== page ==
Amelanchier alnifolia 'Regent'

Tried and Trouble-free Recommended by 3 Professionals
Common Name: alder-leaved serviceberry
Type: Deciduous shrub
Family: Rosaceae
Zone: 2 to 7
Height: 4.00 to 6.00 feet
Spread: 4.00 to 6.00 feet
Bloom Time: April
Bloom Description: White
Sun: Full sun to part shade
Water: Medium
Maintenance: Low
Flower: Showy
Leaf: Good Fall
Attracts: Birds
Fruit: Showy, Edible

Culture

Easily grown in average, medium, well-drained soil in full sun to part shade. Tolerant of a somewhat wide range of soils. Root suckers are common, and if not removed, will result in a shrubby growth habit for the plant.

Noteworthy Characteristics

Amelanchier alnifolia is a multi-stemmed shrub or small tree which may grow to 18' tall. Features showy, 5-petaled, white flowers (to 3/4" diameter) in compact clusters which appear in early spring (April) before the leaves. Flowers give way to small, round, edible berries which ripen to dark purplish-black in June and resemble blueberries in size, color and taste. Berries may be eaten fresh off the plant or used in jams, jellies and pies. Finely-toothed, oval-rounded leaves are pale to dark green. Foliage turns variable shades of yellow in autumn. The species is commonly called Saskatoon serviceberry or western serviceberry, and some species cultivars have been grown commercially for fruit production.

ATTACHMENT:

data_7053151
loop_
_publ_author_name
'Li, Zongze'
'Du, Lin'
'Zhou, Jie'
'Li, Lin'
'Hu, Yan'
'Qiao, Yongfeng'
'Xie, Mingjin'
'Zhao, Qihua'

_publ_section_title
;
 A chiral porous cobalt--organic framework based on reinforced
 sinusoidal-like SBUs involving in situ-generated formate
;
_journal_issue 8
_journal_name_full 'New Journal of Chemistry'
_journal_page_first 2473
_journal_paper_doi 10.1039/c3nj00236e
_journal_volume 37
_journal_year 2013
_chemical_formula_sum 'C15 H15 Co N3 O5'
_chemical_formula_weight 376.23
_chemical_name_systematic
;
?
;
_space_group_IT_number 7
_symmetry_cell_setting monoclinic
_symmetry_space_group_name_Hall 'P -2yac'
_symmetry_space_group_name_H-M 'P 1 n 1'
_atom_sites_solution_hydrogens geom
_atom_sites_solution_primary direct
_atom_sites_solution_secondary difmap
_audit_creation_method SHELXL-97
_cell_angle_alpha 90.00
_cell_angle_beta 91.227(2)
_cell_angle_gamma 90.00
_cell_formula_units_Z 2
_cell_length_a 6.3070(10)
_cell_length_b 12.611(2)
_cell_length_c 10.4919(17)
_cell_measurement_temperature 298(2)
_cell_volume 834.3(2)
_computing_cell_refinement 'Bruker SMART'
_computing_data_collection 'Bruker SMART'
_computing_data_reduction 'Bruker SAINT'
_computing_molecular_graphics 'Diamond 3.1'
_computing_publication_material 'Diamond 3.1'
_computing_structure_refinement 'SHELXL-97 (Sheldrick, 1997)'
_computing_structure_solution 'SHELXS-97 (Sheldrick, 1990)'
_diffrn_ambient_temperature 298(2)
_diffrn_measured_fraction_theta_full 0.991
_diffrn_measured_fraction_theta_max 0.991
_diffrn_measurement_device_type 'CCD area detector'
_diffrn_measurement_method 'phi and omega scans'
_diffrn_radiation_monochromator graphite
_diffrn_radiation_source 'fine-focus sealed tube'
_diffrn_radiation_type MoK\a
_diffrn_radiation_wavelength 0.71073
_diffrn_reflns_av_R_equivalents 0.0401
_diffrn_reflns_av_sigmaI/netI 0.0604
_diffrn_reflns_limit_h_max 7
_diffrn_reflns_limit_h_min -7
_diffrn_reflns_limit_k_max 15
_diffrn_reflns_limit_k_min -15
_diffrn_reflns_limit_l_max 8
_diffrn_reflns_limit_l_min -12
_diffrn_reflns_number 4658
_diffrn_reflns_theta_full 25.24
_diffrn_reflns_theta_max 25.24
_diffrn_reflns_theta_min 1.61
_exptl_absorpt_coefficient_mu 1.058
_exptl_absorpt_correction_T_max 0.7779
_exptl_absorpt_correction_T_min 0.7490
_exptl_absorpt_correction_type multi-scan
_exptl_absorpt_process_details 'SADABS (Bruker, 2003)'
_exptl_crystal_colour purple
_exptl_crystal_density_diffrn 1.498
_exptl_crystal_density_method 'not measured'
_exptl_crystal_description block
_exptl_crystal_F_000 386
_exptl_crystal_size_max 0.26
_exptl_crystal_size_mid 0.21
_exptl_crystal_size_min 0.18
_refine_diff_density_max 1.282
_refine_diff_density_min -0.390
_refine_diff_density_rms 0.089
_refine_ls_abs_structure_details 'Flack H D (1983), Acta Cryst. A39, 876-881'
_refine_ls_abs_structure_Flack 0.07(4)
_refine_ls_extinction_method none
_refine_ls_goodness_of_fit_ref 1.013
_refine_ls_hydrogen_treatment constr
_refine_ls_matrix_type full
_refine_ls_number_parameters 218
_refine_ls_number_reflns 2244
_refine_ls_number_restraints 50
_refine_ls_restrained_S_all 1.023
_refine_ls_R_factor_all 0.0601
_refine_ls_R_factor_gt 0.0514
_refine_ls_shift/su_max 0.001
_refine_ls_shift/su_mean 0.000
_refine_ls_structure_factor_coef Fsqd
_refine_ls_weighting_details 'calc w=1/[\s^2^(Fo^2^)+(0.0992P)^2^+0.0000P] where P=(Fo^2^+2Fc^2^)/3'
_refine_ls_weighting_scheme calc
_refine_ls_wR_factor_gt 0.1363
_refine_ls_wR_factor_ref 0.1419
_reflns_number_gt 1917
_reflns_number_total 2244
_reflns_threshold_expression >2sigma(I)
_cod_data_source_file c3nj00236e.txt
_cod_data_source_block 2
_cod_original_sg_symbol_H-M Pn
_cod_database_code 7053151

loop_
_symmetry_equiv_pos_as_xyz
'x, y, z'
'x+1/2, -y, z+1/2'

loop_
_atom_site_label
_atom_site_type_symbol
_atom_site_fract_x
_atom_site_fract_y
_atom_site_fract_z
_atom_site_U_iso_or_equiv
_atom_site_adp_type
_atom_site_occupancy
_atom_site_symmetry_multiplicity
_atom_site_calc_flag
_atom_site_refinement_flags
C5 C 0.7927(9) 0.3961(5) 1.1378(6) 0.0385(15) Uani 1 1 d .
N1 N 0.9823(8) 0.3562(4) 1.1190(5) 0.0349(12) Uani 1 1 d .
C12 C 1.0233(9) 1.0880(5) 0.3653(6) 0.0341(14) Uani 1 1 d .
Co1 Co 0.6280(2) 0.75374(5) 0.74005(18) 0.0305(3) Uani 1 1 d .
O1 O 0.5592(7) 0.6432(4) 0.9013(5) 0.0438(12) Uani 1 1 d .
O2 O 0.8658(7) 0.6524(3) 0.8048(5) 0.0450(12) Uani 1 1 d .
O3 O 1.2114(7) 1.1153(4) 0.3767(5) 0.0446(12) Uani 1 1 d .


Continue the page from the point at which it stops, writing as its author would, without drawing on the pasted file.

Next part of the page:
Genus name comes from a French provincial name for Amelanchier ovalis a European plant in this genus.

Specific epithet means leaves like the genus Alnus in reference to the similarity of the leaves of this species to common alder (Alnus glutinosa).

'Regent' is a compact, deciduous, stoloniferous, early-flowering cultivar which typically grows only 4-6' tall. Edible berries resemble blueberries in size and color and are often used in jams, jellies and pies.

Problems

No serious problems. Rust, leaf spot, fire blight and powdery mildew are occasional disease problems, and sawfly, leaf miner, borers, and scale are occasional insect pests.

Garden Uses

Best in shrub borders, woodland gardens or naturalized areas, especially with dark or shaded backdrops which tend to highlight the form, flowers and fall color of the plant. Also effective along stream banks and ponds.